Out of the Shadows: Compliance and Risk Management LL.M.s

Law schools have created new programs to meet an increasing demand for legally trained compliance officers — an overlooked source of competitive advantage

Over the last several decades, the sheer volume of laws, regulations, standards, and guidelines that govern businesses have increased dramatically. When a business fails to comply, it can open itself up to lawsuits and serious financial and criminal liability.

In recent years, the risks of noncompliance have grown so dramatically that compliance has become one of the most significant risk areas that businesses face. This means that the roles of compliance and risk management officers are gaining importance in most businesses.

“These professionals often report directly to the chief executive officer or board of trustees, and have a seat at the table during critical policy discussions,” says Katharine Van Tassel, interim executive director of graduate programs in compliance and risk management at the Case Western Reserve University School of Law.

In response, a number of law schools have launched new LL.M. courses in governance, risk management and compliance. These programs, offered by the University of Connecticut (UConn), Case Western Reserve University (CWRU) and more law schools, are designed to meet an increasing demand for legally trained compliance officers.

“The rapid growth in the volume and complexity of the laws, regulations, standards, and guidelines that govern businesses has resulted in an equal growth in demand for legally trained compliance and risk officers,” says Van Tassel.

Compliance jobs are hot

Mirroring the need for compliance experts in the private sector is the need for expertise in the public sector, creating a large and growing number of jobs in dozens of government agencies charged with enforcing laws, regulations, standards and guidelines, she adds.

It is no surprise that compliance-related jobs are one of the hottest growth areas in the United States, with the Bureau of Labor Statistics projecting an estimated 30,700 jobs opening for compliance officers and 91,300 jobs opening for compliance managers over the next 10 years.

And these are well-paid positions. For example, according to The Health Care Chief Compliance Officers and Staff 2019 Salary Survey, average total compensation for compliance officers in the area of healthcare is $134,624.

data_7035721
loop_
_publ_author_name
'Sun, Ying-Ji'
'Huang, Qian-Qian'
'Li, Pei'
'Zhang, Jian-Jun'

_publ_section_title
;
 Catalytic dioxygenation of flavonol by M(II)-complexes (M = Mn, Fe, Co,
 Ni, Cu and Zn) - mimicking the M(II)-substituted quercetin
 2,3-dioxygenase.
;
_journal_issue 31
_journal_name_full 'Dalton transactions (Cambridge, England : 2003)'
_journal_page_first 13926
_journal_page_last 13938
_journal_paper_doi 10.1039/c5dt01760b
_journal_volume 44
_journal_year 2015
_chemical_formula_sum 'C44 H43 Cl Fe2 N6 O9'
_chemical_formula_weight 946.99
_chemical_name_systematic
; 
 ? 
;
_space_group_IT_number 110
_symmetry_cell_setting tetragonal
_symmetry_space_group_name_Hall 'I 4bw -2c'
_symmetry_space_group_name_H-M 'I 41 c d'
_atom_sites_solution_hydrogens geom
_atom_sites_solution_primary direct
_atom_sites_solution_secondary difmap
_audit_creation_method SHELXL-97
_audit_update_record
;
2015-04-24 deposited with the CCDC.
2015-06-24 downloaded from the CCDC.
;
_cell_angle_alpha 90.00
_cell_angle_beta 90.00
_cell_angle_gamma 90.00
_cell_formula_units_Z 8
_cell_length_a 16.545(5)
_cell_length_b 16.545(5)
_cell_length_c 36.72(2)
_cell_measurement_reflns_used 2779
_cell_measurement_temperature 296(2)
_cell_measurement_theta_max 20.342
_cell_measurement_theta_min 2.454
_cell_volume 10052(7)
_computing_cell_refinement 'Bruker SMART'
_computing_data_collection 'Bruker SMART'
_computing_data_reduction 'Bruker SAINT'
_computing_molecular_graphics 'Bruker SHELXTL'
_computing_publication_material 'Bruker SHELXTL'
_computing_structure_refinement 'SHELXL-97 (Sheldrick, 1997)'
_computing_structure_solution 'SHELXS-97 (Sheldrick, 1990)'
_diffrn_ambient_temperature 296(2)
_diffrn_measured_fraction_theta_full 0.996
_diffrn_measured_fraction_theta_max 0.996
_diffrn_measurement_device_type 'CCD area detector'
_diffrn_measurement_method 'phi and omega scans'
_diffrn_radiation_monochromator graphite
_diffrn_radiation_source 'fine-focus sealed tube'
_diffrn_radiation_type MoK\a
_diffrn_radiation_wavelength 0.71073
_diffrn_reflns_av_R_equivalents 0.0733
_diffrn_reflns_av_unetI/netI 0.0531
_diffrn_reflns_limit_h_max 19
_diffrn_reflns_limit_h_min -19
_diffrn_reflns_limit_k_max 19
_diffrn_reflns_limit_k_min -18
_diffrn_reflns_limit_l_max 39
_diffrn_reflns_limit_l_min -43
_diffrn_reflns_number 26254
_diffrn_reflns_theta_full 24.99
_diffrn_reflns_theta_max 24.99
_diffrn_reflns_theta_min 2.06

However, while there is clearly a high demand these roles, the current shortages suggest that not enough attention has been placed on legal compliance and risk management in the past.

Van Tassel says: “In light of the growing demand for legally trained compliance and risk officers — and the need for compliance experts to work in the dozens of government agencies charged with enforcing laws, regulations, standards and guidelines — this is clearly an overlooked area of competitive advantage.”

LL.M.s in compliance: limited options, but growing

Law schools could play an important role here in driving up awareness, but course options are currently limited. Case Western’s programs in compliance and risk management are among only a few other concentrated graduate courses of study in the US focusing on these areas.  

Another option is the Compliance and Legal Risk Management LL.M. Concentration at the University of Arizona’s James E. Rogers College of Law. Keith Swisher, professor of legal ethics, says the demand for legally trained compliance and risk officers has indeed continued to grow in a wide variety of business sectors, including finance, healthcare, industry, government, and non-profit organizations.

“For years, these roles have expanded and gained greater importance in corporations,” he says. “The training and professional development opportunities for these roles have also evolved impressively. We have a lot of grads who work in compliance or risk management roles. This trend will continue as the demand for their work continues to increase.”

But Swisher, too, says more needs to be done to raise the awareness of the importance of the compliance function in both businesses and law schools. “Although the approach has improved in certain companies or sectors, significant room still exists for private and non-profit entities, and even some governmental departments, for greater legal compliance and risk management attention,” he adds.

Increased attention on these areas can help organizations to avoid scandals, fines or penalties. The UConn School of Law certainly sees the benefits, as the law school established a new LL.M. course in Governance, Risk Management and Compliance in the summer.

The new program offers a comprehensive course of study in corporate and regulatory governance, compliance, and risk management. “Students will be immersed in the full range of courses that the program offers while also having the chance to do some practical training,” said professor Peter Lindseth, director of international programs. “This program is an ideal way for domestic and international students to gain the skills needed to work in a large-scale organization.”


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